And, resistance is not the only problem caused by antibiotic misuse. Over-exposure to antibiotics—specifically broad spectrum antibiotics—harm patients in many other ways, including organ toxicities, serious healthcare associated infections, such as C. difficile, antibiotic allergies and other adverse events. This is why innovative diagnostic tests are so vital right now.
In late February of this year, one such test was cleared by the FDA to help doctors quickly determine if an infection is or is not bacterial. This biomarker test detects a natural human protein called procalcitonin (PCT), which happens to rise dramatically in the bloodstream when a severe bacterial infection is present. It does not elevate in response to minor or localized bacterial infections. Nor does it change because of viral or fungal infections. While not a true diagnostic, per sé, PCT is ideal for the unique problem we face today: the need for a rapid and accurate tool to assist antibiotic management.
This is the first time a diagnostic tool has been cleared for clinical use to help doctors decide when and if they should start treating a patient with antibiotics and when they can safely stop antibiotic treatment.
The approval of this test will not solve the antibiotic resistance problem, but it is a great first step toward a true solution. There are three fronts in the war against superbugs and antibiotic resistance, and we must make a stand at all three to win this fight.
First, we must substantially reduce unnecessary antibiotics in human medicine and food animal production.
In the U.S., at least 30 percent of antibiotics prescribed for use in people are unnecessary. Likewise, industrial farms in the U.S. inappropriately use millions of pounds of antibiotics each year. This must stop.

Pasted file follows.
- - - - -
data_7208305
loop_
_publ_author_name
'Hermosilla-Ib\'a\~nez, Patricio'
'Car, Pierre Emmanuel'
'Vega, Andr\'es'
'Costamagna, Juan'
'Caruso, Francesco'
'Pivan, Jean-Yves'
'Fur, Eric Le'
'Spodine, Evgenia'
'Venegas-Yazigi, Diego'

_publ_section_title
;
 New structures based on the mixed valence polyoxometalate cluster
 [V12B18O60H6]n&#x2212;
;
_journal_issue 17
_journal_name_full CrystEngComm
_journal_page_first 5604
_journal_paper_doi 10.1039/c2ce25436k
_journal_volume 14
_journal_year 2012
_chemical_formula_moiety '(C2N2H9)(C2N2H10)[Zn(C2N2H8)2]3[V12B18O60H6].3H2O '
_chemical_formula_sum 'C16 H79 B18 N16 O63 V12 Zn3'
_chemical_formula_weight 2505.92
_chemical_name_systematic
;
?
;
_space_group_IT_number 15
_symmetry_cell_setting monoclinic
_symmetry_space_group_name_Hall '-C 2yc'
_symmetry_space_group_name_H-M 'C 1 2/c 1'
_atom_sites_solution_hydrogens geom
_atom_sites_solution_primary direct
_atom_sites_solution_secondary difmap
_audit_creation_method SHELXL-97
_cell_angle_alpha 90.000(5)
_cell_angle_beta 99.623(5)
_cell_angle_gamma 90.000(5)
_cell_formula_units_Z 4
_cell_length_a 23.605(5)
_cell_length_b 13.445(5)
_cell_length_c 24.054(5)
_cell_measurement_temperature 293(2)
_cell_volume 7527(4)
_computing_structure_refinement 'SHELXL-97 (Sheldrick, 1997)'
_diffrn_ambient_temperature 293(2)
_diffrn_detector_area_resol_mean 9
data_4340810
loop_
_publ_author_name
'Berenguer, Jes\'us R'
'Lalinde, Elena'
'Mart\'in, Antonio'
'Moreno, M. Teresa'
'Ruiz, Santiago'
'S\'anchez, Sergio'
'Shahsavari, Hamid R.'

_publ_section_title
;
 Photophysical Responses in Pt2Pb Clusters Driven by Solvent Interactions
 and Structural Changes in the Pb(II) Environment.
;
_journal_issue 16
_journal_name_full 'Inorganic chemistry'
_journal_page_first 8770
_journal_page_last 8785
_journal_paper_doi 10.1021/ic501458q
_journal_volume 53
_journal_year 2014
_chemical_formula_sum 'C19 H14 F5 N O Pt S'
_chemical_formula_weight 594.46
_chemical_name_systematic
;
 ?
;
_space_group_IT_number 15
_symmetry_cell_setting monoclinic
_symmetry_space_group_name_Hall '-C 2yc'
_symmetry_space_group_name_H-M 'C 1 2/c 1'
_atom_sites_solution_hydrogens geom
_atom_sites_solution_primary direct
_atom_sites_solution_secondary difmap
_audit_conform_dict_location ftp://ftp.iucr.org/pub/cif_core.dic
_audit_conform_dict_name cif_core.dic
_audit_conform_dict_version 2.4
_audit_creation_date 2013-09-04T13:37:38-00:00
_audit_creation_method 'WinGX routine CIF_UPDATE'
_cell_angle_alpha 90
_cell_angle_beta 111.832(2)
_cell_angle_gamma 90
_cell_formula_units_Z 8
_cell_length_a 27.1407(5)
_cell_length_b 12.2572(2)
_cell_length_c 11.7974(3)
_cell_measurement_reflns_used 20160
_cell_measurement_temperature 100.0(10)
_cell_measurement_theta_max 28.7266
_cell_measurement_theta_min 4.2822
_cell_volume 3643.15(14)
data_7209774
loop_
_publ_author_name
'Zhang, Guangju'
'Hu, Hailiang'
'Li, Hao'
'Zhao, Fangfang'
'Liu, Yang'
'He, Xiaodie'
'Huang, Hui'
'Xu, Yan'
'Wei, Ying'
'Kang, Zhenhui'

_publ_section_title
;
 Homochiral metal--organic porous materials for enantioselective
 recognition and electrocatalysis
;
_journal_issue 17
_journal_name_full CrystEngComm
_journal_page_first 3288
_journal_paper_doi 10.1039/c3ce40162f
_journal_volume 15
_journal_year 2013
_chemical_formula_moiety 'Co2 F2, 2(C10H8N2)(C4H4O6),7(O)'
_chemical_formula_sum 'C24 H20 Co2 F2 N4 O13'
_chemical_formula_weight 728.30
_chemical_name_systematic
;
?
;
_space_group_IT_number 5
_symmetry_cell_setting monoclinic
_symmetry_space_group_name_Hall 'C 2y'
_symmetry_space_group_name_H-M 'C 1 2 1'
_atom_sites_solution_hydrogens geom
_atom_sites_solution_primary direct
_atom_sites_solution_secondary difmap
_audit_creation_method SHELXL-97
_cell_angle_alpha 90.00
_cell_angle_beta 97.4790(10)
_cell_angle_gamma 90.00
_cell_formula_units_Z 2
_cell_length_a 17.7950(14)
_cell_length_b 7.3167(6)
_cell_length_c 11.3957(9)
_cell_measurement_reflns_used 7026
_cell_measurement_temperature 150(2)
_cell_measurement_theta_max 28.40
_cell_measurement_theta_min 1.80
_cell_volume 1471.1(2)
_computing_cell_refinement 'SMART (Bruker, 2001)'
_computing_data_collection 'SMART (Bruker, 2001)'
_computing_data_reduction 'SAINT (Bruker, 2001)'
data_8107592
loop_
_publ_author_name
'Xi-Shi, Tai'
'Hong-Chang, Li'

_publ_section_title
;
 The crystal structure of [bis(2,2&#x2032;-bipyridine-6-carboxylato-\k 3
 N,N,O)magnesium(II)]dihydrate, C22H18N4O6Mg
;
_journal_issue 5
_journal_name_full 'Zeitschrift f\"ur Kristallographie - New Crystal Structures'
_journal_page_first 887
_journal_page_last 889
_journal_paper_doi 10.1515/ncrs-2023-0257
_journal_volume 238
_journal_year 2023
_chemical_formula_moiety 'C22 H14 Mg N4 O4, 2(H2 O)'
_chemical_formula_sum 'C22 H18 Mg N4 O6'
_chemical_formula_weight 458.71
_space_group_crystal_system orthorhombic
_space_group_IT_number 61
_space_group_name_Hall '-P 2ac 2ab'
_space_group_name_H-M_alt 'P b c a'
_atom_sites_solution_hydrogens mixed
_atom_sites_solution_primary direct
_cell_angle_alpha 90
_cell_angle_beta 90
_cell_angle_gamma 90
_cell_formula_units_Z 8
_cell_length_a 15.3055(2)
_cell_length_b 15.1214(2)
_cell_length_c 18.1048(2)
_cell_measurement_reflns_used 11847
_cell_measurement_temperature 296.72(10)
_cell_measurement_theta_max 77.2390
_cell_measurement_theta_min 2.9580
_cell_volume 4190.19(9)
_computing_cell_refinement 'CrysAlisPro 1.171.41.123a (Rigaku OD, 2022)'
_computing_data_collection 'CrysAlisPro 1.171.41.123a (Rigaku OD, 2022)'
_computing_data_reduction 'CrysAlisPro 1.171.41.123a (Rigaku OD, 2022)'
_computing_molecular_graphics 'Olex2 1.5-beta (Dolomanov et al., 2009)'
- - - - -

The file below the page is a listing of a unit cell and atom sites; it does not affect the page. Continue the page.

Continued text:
Second, we must develop new antibiotics.
Drug makers developed 13 classes of antibiotics between 1935 and 1968, but only three since then, as companies have become increasingly focused on more expensive, long term medications. Equally concerning, only one out of five antibiotics that make it to the initial phase of testing in humans will be approved by the FDA.
And finally, we must develop new diagnostic tests—such as the PCT biomarker test—to guide antibiotic prescribing and better utilize the tests that already exist.
Bacteria are constantly evolving, so even if we are able to develop an arsenal of new drugs, we will always need to stay one step ahead of the bugs. For that reason, we need to use diagnostics tests to help doctors prescribe antibiotics more accurately.
Using PCT testing for antibiotic management is a positive step in the right direction. But, we need even faster tests that can help doctors select the very best antimicrobial therapy for the patient within minutes of seeing her. We can make this a reality, but our incentive and reimbursement models need to change, which I will discuss in my next column.
Opinions expressed in this article are not necessarily those of bioMérieux, Inc.
Lance B. Price, Ph.D.
Lance B. Price, PhD, is a Molecular Microbiologist and Professor at the Milken Institute School of Public Health at the George Washington University and Founder of the Antibiotic Resistance Action Center at the George Washington University.